RETAIL investment losses do not indicate failure from the regulator, a senior Financial Conduct Authority (FCA) official has said.
“If consumers only invested via a bank deposit account within the Financial Services Compensation Scheme (FSCS) limit, we could guarantee protection against any exposure to loss,” said Chris Woolard, executive director of strategy and competition at the City watchdog.
“But that would almost certainly not be the right answer for their pension savings, or for more sophisticated investors with the means to bear risk.
“And when risk and return are higher, consumers can and will lose money – this does not necessarily imply any sort of failure from industry or regulator.
“The problem is that consumers now have the option to invest in high risk, high return products, even if they don’t have a sophisticated understanding of those risks.”
Woolard said that in the coming months, the FCA will be engaging in a public conversation about the current regulatory model and will be publishing papers on its principles and the duty of care.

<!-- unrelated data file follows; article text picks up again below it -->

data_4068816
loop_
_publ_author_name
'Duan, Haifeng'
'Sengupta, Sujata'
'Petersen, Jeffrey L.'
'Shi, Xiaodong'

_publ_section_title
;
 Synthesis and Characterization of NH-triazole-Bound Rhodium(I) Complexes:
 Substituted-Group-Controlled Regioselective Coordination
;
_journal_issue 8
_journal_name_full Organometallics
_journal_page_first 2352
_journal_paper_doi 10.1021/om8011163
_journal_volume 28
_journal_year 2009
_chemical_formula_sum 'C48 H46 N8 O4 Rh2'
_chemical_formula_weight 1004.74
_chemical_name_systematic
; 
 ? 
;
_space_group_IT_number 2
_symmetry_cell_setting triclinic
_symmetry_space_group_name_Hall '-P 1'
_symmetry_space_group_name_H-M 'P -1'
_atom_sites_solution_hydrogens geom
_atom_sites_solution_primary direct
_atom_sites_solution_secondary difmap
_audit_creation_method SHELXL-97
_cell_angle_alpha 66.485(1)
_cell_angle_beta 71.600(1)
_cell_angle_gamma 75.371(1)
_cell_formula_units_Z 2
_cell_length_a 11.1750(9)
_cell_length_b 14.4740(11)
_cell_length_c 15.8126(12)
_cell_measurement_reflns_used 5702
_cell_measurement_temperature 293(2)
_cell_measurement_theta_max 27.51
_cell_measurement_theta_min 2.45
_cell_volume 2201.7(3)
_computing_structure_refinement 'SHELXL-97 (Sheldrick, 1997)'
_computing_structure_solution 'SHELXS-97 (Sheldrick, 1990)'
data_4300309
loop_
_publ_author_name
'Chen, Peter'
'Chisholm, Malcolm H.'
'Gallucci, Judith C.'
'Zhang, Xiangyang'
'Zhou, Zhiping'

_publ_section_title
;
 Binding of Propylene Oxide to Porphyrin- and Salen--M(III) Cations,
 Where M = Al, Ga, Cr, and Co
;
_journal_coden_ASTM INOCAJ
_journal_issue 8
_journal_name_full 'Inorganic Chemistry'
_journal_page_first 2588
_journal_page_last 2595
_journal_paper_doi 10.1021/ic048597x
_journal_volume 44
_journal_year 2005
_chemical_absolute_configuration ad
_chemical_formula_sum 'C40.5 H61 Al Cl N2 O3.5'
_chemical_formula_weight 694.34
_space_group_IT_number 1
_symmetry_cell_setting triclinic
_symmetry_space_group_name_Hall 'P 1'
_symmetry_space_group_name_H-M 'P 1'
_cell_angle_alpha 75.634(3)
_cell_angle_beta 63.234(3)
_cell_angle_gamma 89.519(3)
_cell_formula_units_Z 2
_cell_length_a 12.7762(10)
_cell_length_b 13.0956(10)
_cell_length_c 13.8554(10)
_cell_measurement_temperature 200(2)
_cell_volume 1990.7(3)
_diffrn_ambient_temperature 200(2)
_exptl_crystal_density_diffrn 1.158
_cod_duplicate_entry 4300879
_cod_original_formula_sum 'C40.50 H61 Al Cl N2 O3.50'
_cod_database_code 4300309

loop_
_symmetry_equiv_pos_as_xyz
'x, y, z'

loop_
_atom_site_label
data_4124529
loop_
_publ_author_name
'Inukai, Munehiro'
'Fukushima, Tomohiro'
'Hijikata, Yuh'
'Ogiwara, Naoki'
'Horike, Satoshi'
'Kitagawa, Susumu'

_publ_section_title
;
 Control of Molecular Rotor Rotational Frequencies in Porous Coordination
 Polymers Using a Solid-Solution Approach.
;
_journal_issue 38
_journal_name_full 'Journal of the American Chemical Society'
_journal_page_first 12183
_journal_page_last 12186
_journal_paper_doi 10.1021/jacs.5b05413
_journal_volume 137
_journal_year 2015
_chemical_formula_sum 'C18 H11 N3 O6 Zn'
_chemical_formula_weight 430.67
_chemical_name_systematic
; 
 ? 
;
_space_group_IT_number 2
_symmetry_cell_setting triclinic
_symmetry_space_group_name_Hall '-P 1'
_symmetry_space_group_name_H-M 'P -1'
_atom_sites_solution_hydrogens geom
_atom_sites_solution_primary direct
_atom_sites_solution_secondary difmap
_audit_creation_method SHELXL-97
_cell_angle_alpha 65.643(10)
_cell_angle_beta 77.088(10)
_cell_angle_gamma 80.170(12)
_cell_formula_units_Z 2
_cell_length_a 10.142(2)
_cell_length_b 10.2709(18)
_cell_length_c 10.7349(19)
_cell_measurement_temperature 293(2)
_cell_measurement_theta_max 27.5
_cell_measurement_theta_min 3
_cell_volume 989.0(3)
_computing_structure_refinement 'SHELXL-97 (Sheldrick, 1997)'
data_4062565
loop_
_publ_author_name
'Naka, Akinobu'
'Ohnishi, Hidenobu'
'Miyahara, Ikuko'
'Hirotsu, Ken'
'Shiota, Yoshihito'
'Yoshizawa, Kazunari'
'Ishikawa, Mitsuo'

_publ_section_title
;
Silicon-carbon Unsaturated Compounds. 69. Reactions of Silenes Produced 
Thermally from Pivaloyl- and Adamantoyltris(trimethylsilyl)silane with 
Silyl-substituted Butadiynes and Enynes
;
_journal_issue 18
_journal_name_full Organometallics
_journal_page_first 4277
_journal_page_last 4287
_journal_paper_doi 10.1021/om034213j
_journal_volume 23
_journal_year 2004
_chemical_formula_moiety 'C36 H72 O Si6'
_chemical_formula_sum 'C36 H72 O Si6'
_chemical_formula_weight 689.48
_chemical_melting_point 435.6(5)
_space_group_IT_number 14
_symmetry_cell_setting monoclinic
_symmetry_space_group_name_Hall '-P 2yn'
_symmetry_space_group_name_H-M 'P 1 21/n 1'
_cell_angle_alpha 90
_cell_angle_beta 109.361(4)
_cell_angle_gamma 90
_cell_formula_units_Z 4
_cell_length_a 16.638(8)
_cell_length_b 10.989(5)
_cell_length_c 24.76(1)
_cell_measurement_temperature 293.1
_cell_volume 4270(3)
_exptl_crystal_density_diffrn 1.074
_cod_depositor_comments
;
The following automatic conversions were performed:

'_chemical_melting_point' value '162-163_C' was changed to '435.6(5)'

“Rightly, we don’t know exactly where this conversation will take us,” he said.
“But one thing is already clear – we are moving from a narrower compliance with the rules, to a focus on delivering the outcomes we want for the users of financial services.”
Woolard’s speech, delivered on Monday at the City of London/Cicero event on the future of regulation, comes at a time of intense scrutiny of the FCA. Questions have been asked about the watchdog’s regulatory abilities after the high-profile collapse of Neil Woodford’s funds, mini-bond provider London Capital & Finance and peer-to-peer lenders Collateral and Lendy.